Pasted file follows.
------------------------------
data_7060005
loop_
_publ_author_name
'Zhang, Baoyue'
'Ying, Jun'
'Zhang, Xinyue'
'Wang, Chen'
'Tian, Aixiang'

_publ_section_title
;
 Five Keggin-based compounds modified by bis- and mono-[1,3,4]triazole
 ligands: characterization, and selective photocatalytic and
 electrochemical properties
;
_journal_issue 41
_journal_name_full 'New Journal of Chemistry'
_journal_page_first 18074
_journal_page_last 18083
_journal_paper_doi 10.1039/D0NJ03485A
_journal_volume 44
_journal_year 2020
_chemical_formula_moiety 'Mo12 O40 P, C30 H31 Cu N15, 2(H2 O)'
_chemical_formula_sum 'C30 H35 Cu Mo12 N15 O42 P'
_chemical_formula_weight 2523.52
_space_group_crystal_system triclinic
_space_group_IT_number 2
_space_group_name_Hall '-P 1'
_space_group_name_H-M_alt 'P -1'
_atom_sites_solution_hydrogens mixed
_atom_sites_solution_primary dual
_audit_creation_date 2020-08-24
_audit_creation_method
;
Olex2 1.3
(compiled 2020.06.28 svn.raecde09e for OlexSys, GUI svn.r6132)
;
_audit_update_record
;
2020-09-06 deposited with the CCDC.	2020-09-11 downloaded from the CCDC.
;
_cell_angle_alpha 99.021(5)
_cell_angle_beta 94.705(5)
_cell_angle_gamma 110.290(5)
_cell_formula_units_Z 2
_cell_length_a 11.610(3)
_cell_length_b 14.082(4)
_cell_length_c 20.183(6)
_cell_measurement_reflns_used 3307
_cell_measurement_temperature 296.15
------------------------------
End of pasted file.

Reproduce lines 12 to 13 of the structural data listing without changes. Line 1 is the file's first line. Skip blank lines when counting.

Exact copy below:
 ligands: characterization, and selective photocatalytic and
 electrochemical properties